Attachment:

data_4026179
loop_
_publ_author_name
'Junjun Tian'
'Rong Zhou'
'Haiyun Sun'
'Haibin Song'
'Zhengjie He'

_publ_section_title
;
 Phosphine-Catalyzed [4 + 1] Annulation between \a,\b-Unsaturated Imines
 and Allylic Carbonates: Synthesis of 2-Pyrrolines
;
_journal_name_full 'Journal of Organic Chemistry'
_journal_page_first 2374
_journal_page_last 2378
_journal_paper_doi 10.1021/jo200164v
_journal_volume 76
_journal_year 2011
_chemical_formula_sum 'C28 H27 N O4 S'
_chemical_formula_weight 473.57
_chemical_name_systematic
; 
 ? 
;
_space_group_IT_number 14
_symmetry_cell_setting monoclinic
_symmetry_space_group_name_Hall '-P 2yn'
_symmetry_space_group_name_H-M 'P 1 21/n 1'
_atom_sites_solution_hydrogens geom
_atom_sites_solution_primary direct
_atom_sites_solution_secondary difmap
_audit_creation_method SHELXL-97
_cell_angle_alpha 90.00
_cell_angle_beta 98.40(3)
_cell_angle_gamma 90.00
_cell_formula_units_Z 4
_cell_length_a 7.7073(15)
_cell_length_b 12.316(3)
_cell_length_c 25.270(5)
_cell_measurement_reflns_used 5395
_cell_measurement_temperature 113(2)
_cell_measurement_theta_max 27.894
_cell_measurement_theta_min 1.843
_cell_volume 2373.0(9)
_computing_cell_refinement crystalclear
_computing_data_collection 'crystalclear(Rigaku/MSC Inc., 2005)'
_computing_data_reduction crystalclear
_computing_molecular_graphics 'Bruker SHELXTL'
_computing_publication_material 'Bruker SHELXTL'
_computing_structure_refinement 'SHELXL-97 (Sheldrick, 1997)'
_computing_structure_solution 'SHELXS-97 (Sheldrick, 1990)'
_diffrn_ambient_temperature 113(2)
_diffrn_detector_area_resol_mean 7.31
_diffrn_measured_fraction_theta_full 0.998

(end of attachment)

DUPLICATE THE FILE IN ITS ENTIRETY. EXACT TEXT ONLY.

data_4026179
loop_
_publ_author_name
'Junjun Tian'
'Rong Zhou'
'Haiyun Sun'
'Haibin Song'
'Zhengjie He'

_publ_section_title
;
 Phosphine-Catalyzed [4 + 1] Annulation between \a,\b-Unsaturated Imines
 and Allylic Carbonates: Synthesis of 2-Pyrrolines
;
_journal_name_full 'Journal of Organic Chemistry'
_journal_page_first 2374
_journal_page_last 2378
_journal_paper_doi 10.1021/jo200164v
_journal_volume 76
_journal_year 2011
_chemical_formula_sum 'C28 H27 N O4 S'
_chemical_formula_weight 473.57
_chemical_name_systematic
; 
 ? 
;
_space_group_IT_number 14
_symmetry_cell_setting monoclinic
_symmetry_space_group_name_Hall '-P 2yn'
_symmetry_space_group_name_H-M 'P 1 21/n 1'
_atom_sites_solution_hydrogens geom
_atom_sites_solution_primary direct
_atom_sites_solution_secondary difmap
_audit_creation_method SHELXL-97
_cell_angle_alpha 90.00
_cell_angle_beta 98.40(3)
_cell_angle_gamma 90.00
_cell_formula_units_Z 4
_cell_length_a 7.7073(15)
_cell_length_b 12.316(3)
_cell_length_c 25.270(5)
_cell_measurement_reflns_used 5395
_cell_measurement_temperature 113(2)
_cell_measurement_theta_max 27.894
_cell_measurement_theta_min 1.843
_cell_volume 2373.0(9)
_computing_cell_refinement crystalclear
_computing_data_collection 'crystalclear(Rigaku/MSC Inc., 2005)'
_computing_data_reduction crystalclear
_computing_molecular_graphics 'Bruker SHELXTL'
_computing_publication_material 'Bruker SHELXTL'
_computing_structure_refinement 'SHELXL-97 (Sheldrick, 1997)'
_computing_structure_solution 'SHELXS-97 (Sheldrick, 1990)'
_diffrn_ambient_temperature 113(2)
_diffrn_detector_area_resol_mean 7.31
_diffrn_measured_fraction_theta_full 0.998